Piping To and From a Stream

Published October 18, 2019

So far, the pipes library is able to read from a collection and output to one or several collections.

For example, to multiply by 2 the numbers greater than 3 from a collection inputs and output the results in the collections  outputs1 and outputs2 , we can write:

auto const inputs = std::vector<int>{1, 2, 3, 4, 5};
auto outputs1 = std::vector<int>{};
auto outputs2 = std::vector<int>{};
 
inputs >>= pipes::filter([](int i){ return i > 3; })
       >>= pipes::transform([](int i){ return i * 2; })
       >>= pipes::demux(pipes::push_back(outputs1),
                        pipes::push_back(outputs2));

The result of this program is that outputs1 and outputs2 contain 8 and 10 .

What if we want to read from an input stream and/or write to an output stream?

An input stream can be the standard input ( std::cin ), reading from a file ( std::ifstream ) or reading from a string ( std::istringstream ).

An output stream can be the standard output ( std::cout ), writing to a file ( std::ofstream ) or writing to string ( std::ostringstream ).

Let’s make the pipes write to a stream and read from a stream.

Writing to a stream

The standard library offers an output iterator to write to a stream: std::ostream_iterator . std::ostream_iterator receives data and sends it to a stream. This is pretty close to what we want to achieve. Let’s analyse  std::ostream_iterator in more details.

First, here is a basic usage of std::ostream_iterator :

auto const inputs = std::vector<int>{1, 2, 3, 4, 5};
 
std::transform(begin(inputs), end(inputs),
               std::ostream_iterator<int>(std::cout),
               [](int i){ return i * 2; });

This program writes to the standard output:

Note that std::ostream_iterator requires a template argument representing the type of values it expects to receive. Here, int .

In this particular use case, specifying the template argument seems superfluous. Indeed, when we pass something to std::cout we don’t specify its type:

std::cout << i;

We could expect std::ostream_iterator not to require a template parameter.

Let’s try to design a pipe that does the same thing as std::ostream_iterator but that doesn’t require to specify the type of value it receives.

Implementing to_out_stream

Here is the implementation of to_out_stream . We will go through it line by line just after:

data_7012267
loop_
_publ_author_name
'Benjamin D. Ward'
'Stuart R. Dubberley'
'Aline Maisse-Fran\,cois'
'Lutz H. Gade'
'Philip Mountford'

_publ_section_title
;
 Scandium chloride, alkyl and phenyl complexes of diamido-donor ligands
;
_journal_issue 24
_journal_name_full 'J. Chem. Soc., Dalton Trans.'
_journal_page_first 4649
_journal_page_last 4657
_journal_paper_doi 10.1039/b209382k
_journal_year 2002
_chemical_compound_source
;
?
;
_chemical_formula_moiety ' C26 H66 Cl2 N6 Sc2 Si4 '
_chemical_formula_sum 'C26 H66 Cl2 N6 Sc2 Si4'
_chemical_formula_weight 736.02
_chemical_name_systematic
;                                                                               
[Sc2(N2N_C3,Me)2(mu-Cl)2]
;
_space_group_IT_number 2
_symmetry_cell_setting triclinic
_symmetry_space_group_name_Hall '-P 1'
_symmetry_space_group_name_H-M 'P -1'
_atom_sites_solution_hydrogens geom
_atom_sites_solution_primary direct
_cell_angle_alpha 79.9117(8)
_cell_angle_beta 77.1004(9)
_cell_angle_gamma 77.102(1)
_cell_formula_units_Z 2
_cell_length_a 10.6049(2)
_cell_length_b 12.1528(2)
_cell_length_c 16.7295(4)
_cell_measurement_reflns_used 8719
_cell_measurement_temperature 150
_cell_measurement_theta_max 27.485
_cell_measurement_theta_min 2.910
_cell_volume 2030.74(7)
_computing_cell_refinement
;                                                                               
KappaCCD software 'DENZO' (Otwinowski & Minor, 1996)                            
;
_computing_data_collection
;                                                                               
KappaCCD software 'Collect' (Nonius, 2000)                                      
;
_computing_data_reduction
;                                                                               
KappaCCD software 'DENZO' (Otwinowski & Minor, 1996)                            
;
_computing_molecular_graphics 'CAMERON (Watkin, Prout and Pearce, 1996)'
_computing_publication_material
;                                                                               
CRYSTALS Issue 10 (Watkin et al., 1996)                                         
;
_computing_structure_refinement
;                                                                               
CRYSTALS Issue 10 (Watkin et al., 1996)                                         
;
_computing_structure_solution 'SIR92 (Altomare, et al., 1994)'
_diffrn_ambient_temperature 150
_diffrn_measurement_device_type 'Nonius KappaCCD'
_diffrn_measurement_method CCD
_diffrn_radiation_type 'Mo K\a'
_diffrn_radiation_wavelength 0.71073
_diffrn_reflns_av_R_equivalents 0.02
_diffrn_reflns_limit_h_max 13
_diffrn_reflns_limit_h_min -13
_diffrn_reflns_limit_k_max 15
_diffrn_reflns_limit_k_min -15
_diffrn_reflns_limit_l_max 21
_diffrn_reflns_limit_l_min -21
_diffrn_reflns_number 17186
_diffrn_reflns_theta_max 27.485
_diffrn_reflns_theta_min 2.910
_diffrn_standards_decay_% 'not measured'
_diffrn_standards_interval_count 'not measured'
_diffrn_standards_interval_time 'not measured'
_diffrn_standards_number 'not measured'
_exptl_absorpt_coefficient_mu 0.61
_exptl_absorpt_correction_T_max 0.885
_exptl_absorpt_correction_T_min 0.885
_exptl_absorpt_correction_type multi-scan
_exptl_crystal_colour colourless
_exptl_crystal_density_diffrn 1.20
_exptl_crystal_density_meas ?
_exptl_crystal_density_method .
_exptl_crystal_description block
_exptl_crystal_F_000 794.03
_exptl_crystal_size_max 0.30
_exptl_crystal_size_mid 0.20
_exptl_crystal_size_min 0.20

template<typename OutStream>
class to_out_stream_pipeline : public pipeline_base<to_out_stream_pipeline<OutStream>>
{
public:
    template<typename T>
    void onReceive(T&& value)
    {
        outStream_.get() << FWD(value);
    }
    
    explicit to_out_stream_pipeline(OutStream& outStream) : outStream_(outStream) {}
 
private:
    std::reference_wrapper<OutStream> outStream_;
};
 
template<typename OutStream>
to_out_stream_pipeline<OutStream> to_out_stream(OutStream& outStream)
{
    return to_out_stream_pipeline<OutStream>(outStream);
}

Here is an explanation of this code:

template<typename OutStream>

The class accepts any type of output stream (as long as it supports the operations we call on in further down in the class’s implementation).

class to_out_stream_pipeline : public pipeline_base<to_out_stream_pipeline<OutStream>>

In the language of the internals of the pipes library, a pipe is something that plugs itself onto the left of a pipeline. The component we’re designing is the terminal part of a pipeline and can receive data, so it is itself a pipeline and not a pipe.

To be integrated with the rest of the library and benefit from its features (compatibility with operator>>= , with STL algorithms, …) we inherit from the CRTP base class pipeline_base .

public:
    template<typename T>
    void onReceive(T&& value)
    {
        outStream_.get() << FWD(value);
    }

pipeline_base expects an onReceive member function that it calls when the component is sent a value. In our case, we want to send that value to the output stream.

FWD is a macro that expands to std::forward with the right type, and avoids burdening the code with reference treatments.

explicit to_out_stream_pipeline(OutStream& outStream) : outStream_(outStream) {}

We construct the pipeline with an output stream.

private:
    std::reference_wrapper<OutStream> outStream_;
};

We want to store a reference of the output stream. But we also want the pipeline to support operator= (indeed, pipes can be used as output iterators and the debug mode of the STL of MSVC can call operator= on an output iterator on itself). So we store is as a std::reference_wrapper .

template<typename OutStream>
to_out_stream_pipeline<OutStream> to_out_stream(OutStream& outStream)
{
    return to_out_stream_pipeline<OutStream>(outStream);
}

Finally, we make a helper function to avoid the user to pass the template parameter representing the type of the stream. This could be avoided in C++17 template types deduction is constructors, but the library is compatible with C++14.